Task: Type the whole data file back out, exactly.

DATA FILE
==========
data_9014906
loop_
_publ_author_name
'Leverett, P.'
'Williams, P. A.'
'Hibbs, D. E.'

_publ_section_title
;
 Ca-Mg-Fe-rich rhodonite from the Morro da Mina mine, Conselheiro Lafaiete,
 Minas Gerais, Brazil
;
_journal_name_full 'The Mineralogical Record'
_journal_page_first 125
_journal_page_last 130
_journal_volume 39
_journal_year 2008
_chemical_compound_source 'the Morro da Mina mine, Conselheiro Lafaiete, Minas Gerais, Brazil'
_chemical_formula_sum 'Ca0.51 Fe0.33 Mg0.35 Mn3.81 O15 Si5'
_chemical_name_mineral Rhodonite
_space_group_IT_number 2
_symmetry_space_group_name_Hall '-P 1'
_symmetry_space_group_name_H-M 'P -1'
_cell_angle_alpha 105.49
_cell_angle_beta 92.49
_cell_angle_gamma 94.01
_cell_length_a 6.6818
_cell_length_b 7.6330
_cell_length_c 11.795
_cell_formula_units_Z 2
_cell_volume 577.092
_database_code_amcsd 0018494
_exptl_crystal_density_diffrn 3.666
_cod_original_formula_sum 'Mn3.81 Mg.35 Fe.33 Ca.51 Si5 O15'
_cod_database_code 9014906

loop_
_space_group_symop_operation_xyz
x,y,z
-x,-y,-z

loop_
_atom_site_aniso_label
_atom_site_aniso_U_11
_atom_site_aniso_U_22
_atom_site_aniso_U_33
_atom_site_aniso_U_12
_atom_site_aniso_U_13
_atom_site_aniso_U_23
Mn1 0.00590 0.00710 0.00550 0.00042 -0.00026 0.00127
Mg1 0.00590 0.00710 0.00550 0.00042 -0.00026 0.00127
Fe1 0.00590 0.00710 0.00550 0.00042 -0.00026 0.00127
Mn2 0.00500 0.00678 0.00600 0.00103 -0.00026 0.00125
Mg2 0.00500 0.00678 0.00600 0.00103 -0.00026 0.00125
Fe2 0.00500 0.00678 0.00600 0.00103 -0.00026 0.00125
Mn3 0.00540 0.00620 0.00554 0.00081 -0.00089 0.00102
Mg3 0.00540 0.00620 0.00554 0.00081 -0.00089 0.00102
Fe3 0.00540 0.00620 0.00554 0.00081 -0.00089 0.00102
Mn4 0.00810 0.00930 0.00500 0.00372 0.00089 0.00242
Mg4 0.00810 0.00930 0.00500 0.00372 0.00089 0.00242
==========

data_9014906
loop_
_publ_author_name
'Leverett, P.'
'Williams, P. A.'
'Hibbs, D. E.'

_publ_section_title
;
 Ca-Mg-Fe-rich rhodonite from the Morro da Mina mine, Conselheiro Lafaiete,
 Minas Gerais, Brazil
;
_journal_name_full 'The Mineralogical Record'
_journal_page_first 125
_journal_page_last 130
_journal_volume 39
_journal_year 2008
_chemical_compound_source 'the Morro da Mina mine, Conselheiro Lafaiete, Minas Gerais, Brazil'
_chemical_formula_sum 'Ca0.51 Fe0.33 Mg0.35 Mn3.81 O15 Si5'
_chemical_name_mineral Rhodonite
_space_group_IT_number 2
_symmetry_space_group_name_Hall '-P 1'
_symmetry_space_group_name_H-M 'P -1'
_cell_angle_alpha 105.49
_cell_angle_beta 92.49
_cell_angle_gamma 94.01
_cell_length_a 6.6818
_cell_length_b 7.6330
_cell_length_c 11.795
_cell_formula_units_Z 2
_cell_volume 577.092
_database_code_amcsd 0018494
_exptl_crystal_density_diffrn 3.666
_cod_original_formula_sum 'Mn3.81 Mg.35 Fe.33 Ca.51 Si5 O15'
_cod_database_code 9014906

loop_
_space_group_symop_operation_xyz
x,y,z
-x,-y,-z

loop_
_atom_site_aniso_label
_atom_site_aniso_U_11
_atom_site_aniso_U_22
_atom_site_aniso_U_33
_atom_site_aniso_U_12
_atom_site_aniso_U_13
_atom_site_aniso_U_23
Mn1 0.00590 0.00710 0.00550 0.00042 -0.00026 0.00127
Mg1 0.00590 0.00710 0.00550 0.00042 -0.00026 0.00127
Fe1 0.00590 0.00710 0.00550 0.00042 -0.00026 0.00127
Mn2 0.00500 0.00678 0.00600 0.00103 -0.00026 0.00125
Mg2 0.00500 0.00678 0.00600 0.00103 -0.00026 0.00125
Fe2 0.00500 0.00678 0.00600 0.00103 -0.00026 0.00125
Mn3 0.00540 0.00620 0.00554 0.00081 -0.00089 0.00102
Mg3 0.00540 0.00620 0.00554 0.00081 -0.00089 0.00102
Fe3 0.00540 0.00620 0.00554 0.00081 -0.00089 0.00102
Mn4 0.00810 0.00930 0.00500 0.00372 0.00089 0.00242
Mg4 0.00810 0.00930 0.00500 0.00372 0.00089 0.00242